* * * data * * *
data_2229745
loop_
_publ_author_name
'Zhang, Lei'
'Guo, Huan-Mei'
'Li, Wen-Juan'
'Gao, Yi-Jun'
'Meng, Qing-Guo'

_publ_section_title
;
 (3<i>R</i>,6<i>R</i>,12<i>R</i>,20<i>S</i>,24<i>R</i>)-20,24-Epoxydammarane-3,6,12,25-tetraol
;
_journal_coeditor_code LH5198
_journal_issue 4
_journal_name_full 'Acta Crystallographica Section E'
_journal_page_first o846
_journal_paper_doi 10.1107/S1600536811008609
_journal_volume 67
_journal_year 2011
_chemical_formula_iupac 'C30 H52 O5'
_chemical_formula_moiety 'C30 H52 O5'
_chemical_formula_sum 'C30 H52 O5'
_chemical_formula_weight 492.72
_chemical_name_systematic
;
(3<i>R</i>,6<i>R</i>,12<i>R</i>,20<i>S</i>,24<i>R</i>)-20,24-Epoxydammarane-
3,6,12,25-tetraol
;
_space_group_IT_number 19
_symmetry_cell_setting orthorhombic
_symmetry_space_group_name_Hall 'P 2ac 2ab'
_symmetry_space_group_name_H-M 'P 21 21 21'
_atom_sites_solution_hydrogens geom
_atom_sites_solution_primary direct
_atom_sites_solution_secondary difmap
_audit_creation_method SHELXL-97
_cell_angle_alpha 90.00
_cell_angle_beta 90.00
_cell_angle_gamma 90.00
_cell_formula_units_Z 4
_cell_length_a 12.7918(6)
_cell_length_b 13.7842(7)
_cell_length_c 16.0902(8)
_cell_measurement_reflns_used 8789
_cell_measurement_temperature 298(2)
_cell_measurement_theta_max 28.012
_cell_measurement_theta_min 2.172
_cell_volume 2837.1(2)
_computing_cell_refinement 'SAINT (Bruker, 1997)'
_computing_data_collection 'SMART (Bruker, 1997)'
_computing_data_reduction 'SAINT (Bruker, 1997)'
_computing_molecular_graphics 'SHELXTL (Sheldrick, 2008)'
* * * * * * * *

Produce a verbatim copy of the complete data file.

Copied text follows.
data_2229745
loop_
_publ_author_name
'Zhang, Lei'
'Guo, Huan-Mei'
'Li, Wen-Juan'
'Gao, Yi-Jun'
'Meng, Qing-Guo'

_publ_section_title
;
 (3<i>R</i>,6<i>R</i>,12<i>R</i>,20<i>S</i>,24<i>R</i>)-20,24-Epoxydammarane-3,6,12,25-tetraol
;
_journal_coeditor_code LH5198
_journal_issue 4
_journal_name_full 'Acta Crystallographica Section E'
_journal_page_first o846
_journal_paper_doi 10.1107/S1600536811008609
_journal_volume 67
_journal_year 2011
_chemical_formula_iupac 'C30 H52 O5'
_chemical_formula_moiety 'C30 H52 O5'
_chemical_formula_sum 'C30 H52 O5'
_chemical_formula_weight 492.72
_chemical_name_systematic
;
(3<i>R</i>,6<i>R</i>,12<i>R</i>,20<i>S</i>,24<i>R</i>)-20,24-Epoxydammarane-
3,6,12,25-tetraol
;
_space_group_IT_number 19
_symmetry_cell_setting orthorhombic
_symmetry_space_group_name_Hall 'P 2ac 2ab'
_symmetry_space_group_name_H-M 'P 21 21 21'
_atom_sites_solution_hydrogens geom
_atom_sites_solution_primary direct
_atom_sites_solution_secondary difmap
_audit_creation_method SHELXL-97
_cell_angle_alpha 90.00
_cell_angle_beta 90.00
_cell_angle_gamma 90.00
_cell_formula_units_Z 4
_cell_length_a 12.7918(6)
_cell_length_b 13.7842(7)
_cell_length_c 16.0902(8)
_cell_measurement_reflns_used 8789
_cell_measurement_temperature 298(2)
_cell_measurement_theta_max 28.012
_cell_measurement_theta_min 2.172
_cell_volume 2837.1(2)
_computing_cell_refinement 'SAINT (Bruker, 1997)'
_computing_data_collection 'SMART (Bruker, 1997)'
_computing_data_reduction 'SAINT (Bruker, 1997)'
_computing_molecular_graphics 'SHELXTL (Sheldrick, 2008)'